Secretary of State John Hay was particularly taken with the term, as it bore with it connotations of power and the stereotypical concept of a mysterious and distant Asia. As such, he used it to refer to President Lincoln, calling him the Tycoon. From Hay’s penchant to call Lincoln the Tycoon and the repeated use of tycoon in the American press, the word entered popular culture. After the Meiji Restoration in 1868, the word Emperor was used for Japan’s leader. Tycoon remained in the vernacular, keeping the connotation of an important person. However, it was not until after World War I that the word came to specifically mean a business magnate.

As for Perry, his role in Japan’s opening and eventual transformation has not been forgotten. He appears occasionally in anime, such as Sayonara, Zetsubou-Sensei where he is portrayed as being unable to stop opening things.


  • The History Of How A Shogun’s Boast Made Lincoln A ‘Tycoon’ –
  • John Hay and John Nicolay in the White House –
  • The Capital of the Tycoon: Three Years Residence in Japan by Sir Rutherford Alcock.
Joker Game: The International Settlement and Indian Soldiers in Shanghai

Joker Game: The International Settlement and Indian Soldiers in Shanghai

As a work of historical fiction, Joker Game draws upon the reality of pre-war East Asia to frame its tale of espionage in a world on brink of war. The investigation of a bombing at the beginning of episode 4 shows the complex state of affairs that existed in 1937 Shanghai, a mirror of the international entanglements that would draw the entire world into conflict.

The site of the bombing is located in the Shanghai International Settlement. The International Settlement was a segregated section in Shanghai where many foreign citizens resided and a version of this area can be seen in the Spielberg film Empire of the Sun. In the late 1930s China was nominally an independent country, yet not completely in total control of all of its own territory. Although not a colonized nation, nor under the full dominion of an imperial power, a series of unequal treaties and concessions to foreign governments gave foreigners extraordinary rights and privileges. After Shanghai had been ceded as an open treaty port in the aftermath of China’s defeat in the First Opium War, Britain, the United States and France established settlements in the city. Forcing the defeated Qing government of China to agree to special terms, these settlements were ruled outside of Chinese jurisdiction. The British and American settlements eventually merged and other nations including Japan eventually joined what became known as the International Settlement. The international element of the settlement is evidenced by the number of flags in the center of the banner of the Shanghai Municipal Council, the Settlement’s ruling body.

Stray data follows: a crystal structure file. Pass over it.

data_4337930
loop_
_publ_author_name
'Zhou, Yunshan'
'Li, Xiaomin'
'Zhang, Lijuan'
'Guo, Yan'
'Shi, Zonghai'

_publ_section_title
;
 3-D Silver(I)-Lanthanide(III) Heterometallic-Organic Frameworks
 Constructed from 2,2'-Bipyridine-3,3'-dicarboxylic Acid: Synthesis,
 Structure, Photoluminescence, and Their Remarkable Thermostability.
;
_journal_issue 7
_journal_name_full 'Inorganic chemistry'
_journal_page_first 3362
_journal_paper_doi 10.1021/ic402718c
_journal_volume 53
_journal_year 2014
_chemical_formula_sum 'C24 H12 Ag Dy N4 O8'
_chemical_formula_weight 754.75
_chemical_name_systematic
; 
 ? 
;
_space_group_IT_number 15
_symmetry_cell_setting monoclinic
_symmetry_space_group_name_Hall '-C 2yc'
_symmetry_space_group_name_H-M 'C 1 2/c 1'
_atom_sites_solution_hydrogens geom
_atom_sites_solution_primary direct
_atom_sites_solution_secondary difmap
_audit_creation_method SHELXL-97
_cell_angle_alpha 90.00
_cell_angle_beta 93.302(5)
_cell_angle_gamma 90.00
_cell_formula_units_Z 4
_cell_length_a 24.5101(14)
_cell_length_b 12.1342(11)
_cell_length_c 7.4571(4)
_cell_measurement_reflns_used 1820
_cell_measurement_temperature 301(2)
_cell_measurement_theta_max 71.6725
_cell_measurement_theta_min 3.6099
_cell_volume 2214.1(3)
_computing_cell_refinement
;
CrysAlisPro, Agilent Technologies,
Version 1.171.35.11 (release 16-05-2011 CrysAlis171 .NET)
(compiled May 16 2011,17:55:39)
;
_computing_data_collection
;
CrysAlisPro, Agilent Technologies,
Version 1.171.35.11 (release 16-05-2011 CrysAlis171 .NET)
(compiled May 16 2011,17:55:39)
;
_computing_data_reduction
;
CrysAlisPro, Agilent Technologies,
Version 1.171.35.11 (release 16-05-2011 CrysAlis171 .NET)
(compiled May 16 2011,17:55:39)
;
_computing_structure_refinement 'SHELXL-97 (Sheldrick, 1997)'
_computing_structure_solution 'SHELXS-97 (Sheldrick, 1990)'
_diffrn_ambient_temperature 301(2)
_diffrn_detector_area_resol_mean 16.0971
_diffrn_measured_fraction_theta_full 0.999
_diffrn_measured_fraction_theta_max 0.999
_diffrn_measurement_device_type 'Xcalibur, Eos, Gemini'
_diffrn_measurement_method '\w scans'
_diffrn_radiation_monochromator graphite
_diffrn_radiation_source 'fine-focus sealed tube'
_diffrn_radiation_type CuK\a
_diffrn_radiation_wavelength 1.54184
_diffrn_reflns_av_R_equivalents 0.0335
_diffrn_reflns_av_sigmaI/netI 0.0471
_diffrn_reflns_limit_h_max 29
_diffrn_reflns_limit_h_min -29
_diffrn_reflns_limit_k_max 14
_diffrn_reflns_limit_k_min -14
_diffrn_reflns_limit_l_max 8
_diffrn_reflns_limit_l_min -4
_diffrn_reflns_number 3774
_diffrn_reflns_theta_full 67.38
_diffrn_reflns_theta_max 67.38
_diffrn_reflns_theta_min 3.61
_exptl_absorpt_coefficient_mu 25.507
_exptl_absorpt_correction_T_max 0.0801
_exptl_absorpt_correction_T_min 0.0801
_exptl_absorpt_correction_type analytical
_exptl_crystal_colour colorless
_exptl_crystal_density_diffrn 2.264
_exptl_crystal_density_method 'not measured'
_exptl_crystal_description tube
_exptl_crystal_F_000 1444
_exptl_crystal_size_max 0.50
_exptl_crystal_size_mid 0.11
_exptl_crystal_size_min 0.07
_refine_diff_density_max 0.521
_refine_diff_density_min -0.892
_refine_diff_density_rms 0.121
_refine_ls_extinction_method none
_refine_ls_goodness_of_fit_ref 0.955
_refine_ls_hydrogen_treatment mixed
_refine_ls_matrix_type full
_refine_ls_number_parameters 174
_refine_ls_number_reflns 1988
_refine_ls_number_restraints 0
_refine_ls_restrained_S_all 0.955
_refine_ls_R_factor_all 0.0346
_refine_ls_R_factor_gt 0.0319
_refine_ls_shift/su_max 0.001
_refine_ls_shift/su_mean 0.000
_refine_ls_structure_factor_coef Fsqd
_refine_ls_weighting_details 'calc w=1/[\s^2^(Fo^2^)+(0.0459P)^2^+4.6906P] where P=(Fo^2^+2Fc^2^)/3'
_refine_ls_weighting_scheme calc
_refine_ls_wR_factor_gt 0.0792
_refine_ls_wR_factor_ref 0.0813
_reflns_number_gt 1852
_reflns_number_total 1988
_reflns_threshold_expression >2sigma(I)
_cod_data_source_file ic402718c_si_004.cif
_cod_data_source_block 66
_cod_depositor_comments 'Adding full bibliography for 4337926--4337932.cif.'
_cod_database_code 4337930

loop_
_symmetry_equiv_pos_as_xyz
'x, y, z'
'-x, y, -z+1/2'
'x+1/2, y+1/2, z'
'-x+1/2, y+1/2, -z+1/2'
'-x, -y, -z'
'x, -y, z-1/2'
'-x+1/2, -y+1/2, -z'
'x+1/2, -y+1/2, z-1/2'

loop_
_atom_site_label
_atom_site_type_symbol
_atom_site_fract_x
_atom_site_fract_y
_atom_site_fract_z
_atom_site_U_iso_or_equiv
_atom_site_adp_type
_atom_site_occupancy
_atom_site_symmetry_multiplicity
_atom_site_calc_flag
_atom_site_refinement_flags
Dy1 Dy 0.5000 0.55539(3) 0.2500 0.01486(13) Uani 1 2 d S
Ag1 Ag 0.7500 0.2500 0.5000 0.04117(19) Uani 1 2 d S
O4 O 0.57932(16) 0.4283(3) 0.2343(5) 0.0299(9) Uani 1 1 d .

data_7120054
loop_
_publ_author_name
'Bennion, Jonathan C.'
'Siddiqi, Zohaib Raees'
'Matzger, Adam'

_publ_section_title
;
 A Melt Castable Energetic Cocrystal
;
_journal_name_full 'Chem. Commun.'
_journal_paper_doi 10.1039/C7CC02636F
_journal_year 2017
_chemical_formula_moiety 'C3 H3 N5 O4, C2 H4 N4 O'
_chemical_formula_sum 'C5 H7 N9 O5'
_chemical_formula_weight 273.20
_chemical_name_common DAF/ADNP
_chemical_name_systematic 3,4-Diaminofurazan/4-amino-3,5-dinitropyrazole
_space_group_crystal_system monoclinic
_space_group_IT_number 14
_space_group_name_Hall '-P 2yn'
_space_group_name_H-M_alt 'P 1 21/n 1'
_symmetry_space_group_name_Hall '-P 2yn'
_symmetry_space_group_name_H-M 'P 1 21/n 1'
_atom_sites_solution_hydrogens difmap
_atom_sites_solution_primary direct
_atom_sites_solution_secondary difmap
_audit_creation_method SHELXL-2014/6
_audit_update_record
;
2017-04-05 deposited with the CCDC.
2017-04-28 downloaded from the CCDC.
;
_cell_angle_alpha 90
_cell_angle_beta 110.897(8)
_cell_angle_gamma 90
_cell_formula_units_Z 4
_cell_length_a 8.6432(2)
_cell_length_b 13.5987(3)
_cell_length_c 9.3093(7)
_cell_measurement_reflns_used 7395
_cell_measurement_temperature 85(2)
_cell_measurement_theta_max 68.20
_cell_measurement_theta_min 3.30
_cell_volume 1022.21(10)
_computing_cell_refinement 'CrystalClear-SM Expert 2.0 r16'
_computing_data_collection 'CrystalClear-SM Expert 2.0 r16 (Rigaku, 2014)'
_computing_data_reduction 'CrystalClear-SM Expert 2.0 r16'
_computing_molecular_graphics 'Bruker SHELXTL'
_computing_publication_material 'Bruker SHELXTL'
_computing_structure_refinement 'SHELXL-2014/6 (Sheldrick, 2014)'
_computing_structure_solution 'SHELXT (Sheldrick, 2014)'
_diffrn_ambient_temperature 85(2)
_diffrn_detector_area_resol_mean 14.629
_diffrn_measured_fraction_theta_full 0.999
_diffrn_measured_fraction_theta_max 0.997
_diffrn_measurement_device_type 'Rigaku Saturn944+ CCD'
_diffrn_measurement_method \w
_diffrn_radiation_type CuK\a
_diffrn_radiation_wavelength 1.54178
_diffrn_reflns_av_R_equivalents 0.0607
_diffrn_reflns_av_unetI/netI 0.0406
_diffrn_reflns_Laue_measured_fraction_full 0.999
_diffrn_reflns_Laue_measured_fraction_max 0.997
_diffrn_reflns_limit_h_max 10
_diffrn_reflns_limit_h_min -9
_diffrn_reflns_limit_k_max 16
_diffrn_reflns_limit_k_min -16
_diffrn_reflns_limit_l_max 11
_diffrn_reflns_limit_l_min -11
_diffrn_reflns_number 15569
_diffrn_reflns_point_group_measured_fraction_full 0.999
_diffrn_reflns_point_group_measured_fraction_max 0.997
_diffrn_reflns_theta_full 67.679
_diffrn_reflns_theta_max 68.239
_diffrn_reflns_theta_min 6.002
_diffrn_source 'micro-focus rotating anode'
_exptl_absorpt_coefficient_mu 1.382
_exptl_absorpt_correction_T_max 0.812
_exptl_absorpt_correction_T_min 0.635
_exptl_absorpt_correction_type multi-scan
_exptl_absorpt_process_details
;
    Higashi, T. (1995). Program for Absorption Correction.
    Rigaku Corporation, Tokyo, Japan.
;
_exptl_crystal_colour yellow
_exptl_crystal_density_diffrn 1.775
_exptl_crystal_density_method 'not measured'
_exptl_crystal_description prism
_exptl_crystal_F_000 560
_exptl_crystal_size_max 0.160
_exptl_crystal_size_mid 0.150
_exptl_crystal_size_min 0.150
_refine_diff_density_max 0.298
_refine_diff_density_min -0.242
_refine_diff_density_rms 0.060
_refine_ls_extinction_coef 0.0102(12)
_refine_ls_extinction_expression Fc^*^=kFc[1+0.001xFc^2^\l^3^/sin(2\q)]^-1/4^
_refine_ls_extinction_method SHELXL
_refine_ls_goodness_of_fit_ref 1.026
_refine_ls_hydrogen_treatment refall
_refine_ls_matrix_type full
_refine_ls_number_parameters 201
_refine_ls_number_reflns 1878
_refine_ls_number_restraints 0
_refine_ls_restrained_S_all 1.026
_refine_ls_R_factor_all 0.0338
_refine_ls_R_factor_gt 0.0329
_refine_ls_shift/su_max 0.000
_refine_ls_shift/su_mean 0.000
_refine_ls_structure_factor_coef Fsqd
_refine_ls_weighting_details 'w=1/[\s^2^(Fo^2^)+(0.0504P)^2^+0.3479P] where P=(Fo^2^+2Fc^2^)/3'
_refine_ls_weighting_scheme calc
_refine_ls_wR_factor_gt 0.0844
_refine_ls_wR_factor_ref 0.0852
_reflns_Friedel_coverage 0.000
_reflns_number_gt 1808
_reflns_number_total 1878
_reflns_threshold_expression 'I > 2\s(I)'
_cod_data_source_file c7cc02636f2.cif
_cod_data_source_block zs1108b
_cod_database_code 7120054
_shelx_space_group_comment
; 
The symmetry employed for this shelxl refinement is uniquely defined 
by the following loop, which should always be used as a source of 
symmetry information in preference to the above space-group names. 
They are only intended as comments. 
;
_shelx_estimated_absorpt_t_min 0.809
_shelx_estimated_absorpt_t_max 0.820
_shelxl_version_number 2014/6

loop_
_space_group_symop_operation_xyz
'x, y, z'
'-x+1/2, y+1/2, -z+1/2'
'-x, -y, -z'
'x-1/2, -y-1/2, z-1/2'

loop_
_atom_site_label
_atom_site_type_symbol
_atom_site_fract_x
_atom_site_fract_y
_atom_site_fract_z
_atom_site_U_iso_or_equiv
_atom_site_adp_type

An old quip about the kind of people who go to China labels them as missionaries, misfits and mercenaries. Although nations had fought the Opium War, most of the residents in China were businessmen and clergymen, with vested interests that did not always coincide with those of their governments. To avoid undue interference, the International Settlement quickly moved to set up its own government early in its existence. By 1937 it was a self governing enclave apart from China with its own military and police force, the majority of which were provided by the British government. The arrangement was not problematic, as it gave each side something out of the deal. The nature of the Settlement’s governance and status as a ceded territory explains why the bombing was being investigated by a British Inspector with Indian policemen.

With East Asia in turmoil, this international state of affairs was not to last. Japan entered into a state of war with China in 1937  Japanese forces attacked and captured Shanghai in August of that year.  It is somewhat unclear as to the date in episode 4 but given the relatively upbeat mood of the city, it is likely before the the Japanese invasion. However, dialogue does mention Nationalist Chinese bombings, so it is probably after the war began in July 1937. As tensions mounted between Japan and other powers in the region, the British withdrew the bulk of their forces in 1940. The end of the International Settlement came after the Japanese attack on Pearl Harbor. Knowing that a state of war between Japan and the US as well as other nations was imminent, Japanese solders entered the International Settlement and took control. Foreigners were sent to the Lunghua Civilian Assembly Center to be interned for the duration of the war. (Author’s note: I spent some time at the former site of the Lunghua Center. It is now a high school campus. Very little evidence of the original internment center survives, as the old blockhouses have been demolished and the few articles about the era that once existed have been removed from the school’s museum.)